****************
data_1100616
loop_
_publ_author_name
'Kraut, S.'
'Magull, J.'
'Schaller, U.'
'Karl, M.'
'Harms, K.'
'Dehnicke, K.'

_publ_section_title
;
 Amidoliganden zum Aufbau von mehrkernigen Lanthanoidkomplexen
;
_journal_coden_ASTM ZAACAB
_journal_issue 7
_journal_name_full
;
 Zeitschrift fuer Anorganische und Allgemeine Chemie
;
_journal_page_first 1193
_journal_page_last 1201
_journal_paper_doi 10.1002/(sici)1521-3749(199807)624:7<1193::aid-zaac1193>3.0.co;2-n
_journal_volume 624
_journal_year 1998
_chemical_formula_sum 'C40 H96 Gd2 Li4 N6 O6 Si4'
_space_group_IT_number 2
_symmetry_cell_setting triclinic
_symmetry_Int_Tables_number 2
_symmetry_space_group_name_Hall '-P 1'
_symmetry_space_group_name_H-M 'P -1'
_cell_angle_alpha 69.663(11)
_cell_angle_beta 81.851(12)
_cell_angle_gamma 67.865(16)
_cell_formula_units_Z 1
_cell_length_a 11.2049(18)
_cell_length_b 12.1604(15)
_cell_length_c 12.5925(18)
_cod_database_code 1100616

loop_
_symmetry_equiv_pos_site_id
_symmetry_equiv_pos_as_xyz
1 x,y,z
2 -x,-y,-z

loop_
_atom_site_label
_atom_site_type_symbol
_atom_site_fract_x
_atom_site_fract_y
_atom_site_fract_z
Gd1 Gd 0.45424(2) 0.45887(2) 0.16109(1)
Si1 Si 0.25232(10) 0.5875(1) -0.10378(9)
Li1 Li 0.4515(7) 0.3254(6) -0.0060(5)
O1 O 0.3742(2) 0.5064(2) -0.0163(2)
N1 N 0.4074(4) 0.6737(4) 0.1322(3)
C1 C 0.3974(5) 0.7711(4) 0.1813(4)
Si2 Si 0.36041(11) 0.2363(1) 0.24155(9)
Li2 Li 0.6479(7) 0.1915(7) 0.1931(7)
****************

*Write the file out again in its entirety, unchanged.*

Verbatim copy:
data_1100616
loop_
_publ_author_name
'Kraut, S.'
'Magull, J.'
'Schaller, U.'
'Karl, M.'
'Harms, K.'
'Dehnicke, K.'

_publ_section_title
;
 Amidoliganden zum Aufbau von mehrkernigen Lanthanoidkomplexen
;
_journal_coden_ASTM ZAACAB
_journal_issue 7
_journal_name_full
;
 Zeitschrift fuer Anorganische und Allgemeine Chemie
;
_journal_page_first 1193
_journal_page_last 1201
_journal_paper_doi 10.1002/(sici)1521-3749(199807)624:7<1193::aid-zaac1193>3.0.co;2-n
_journal_volume 624
_journal_year 1998
_chemical_formula_sum 'C40 H96 Gd2 Li4 N6 O6 Si4'
_space_group_IT_number 2
_symmetry_cell_setting triclinic
_symmetry_Int_Tables_number 2
_symmetry_space_group_name_Hall '-P 1'
_symmetry_space_group_name_H-M 'P -1'
_cell_angle_alpha 69.663(11)
_cell_angle_beta 81.851(12)
_cell_angle_gamma 67.865(16)
_cell_formula_units_Z 1
_cell_length_a 11.2049(18)
_cell_length_b 12.1604(15)
_cell_length_c 12.5925(18)
_cod_database_code 1100616

loop_
_symmetry_equiv_pos_site_id
_symmetry_equiv_pos_as_xyz
1 x,y,z
2 -x,-y,-z

loop_
_atom_site_label
_atom_site_type_symbol
_atom_site_fract_x
_atom_site_fract_y
_atom_site_fract_z
Gd1 Gd 0.45424(2) 0.45887(2) 0.16109(1)
Si1 Si 0.25232(10) 0.5875(1) -0.10378(9)
Li1 Li 0.4515(7) 0.3254(6) -0.0060(5)
O1 O 0.3742(2) 0.5064(2) -0.0163(2)
N1 N 0.4074(4) 0.6737(4) 0.1322(3)
C1 C 0.3974(5) 0.7711(4) 0.1813(4)
Si2 Si 0.36041(11) 0.2363(1) 0.24155(9)
Li2 Li 0.6479(7) 0.1915(7) 0.1931(7)